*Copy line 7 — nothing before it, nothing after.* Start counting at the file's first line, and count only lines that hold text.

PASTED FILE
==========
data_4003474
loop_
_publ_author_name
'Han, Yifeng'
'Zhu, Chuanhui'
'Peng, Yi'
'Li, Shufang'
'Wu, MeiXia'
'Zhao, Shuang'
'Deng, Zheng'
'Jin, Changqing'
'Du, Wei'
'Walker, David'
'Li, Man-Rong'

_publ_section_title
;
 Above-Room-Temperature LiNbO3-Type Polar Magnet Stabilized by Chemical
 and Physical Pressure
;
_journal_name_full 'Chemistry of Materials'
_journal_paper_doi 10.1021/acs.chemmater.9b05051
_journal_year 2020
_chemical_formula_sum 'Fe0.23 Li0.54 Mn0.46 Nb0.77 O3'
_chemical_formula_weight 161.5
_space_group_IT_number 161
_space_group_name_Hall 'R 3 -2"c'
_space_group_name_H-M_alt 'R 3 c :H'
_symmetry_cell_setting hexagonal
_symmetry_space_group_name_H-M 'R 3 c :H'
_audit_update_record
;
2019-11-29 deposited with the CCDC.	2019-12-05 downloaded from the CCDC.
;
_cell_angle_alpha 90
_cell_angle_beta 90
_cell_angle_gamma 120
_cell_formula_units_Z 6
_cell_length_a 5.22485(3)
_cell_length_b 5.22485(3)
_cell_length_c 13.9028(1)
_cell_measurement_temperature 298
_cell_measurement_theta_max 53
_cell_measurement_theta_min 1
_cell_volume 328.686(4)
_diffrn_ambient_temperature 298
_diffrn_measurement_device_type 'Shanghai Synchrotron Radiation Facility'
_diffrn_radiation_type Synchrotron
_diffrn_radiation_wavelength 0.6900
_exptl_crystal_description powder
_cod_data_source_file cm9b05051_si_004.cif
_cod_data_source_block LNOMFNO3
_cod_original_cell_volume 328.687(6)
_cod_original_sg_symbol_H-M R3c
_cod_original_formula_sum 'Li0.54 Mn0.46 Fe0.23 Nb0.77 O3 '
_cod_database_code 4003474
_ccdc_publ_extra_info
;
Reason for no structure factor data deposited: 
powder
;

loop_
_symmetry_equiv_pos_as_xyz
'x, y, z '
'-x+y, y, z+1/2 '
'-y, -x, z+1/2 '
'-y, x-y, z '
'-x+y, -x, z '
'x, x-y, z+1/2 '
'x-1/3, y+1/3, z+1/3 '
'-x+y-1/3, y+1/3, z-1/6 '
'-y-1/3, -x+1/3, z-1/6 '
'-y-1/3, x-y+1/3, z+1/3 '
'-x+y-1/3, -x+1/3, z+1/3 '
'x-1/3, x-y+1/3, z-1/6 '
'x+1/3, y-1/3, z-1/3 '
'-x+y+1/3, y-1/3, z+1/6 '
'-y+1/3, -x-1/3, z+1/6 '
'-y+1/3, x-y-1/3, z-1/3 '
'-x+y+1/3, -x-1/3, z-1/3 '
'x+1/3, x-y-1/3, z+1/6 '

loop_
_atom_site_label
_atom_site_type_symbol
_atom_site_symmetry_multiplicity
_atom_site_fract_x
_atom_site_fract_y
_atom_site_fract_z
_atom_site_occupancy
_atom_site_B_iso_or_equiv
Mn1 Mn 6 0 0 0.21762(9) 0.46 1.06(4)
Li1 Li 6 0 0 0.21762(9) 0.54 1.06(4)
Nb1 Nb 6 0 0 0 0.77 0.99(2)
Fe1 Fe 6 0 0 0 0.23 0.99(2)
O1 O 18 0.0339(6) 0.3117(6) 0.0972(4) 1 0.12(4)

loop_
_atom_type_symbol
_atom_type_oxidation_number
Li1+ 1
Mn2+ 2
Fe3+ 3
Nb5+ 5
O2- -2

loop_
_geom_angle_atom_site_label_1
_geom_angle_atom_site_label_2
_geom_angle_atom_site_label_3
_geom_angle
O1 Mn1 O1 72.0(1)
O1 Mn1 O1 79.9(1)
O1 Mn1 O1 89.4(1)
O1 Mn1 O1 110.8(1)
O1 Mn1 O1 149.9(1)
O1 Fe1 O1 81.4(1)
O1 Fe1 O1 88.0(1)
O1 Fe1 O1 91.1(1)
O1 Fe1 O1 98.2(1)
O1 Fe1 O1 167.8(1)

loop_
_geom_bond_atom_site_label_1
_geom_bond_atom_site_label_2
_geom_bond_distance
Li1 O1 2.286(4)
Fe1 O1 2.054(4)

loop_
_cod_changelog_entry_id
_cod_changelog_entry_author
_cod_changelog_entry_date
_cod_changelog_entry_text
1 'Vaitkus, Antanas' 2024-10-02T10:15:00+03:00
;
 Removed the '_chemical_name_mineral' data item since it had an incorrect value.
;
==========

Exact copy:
'Li, Shufang'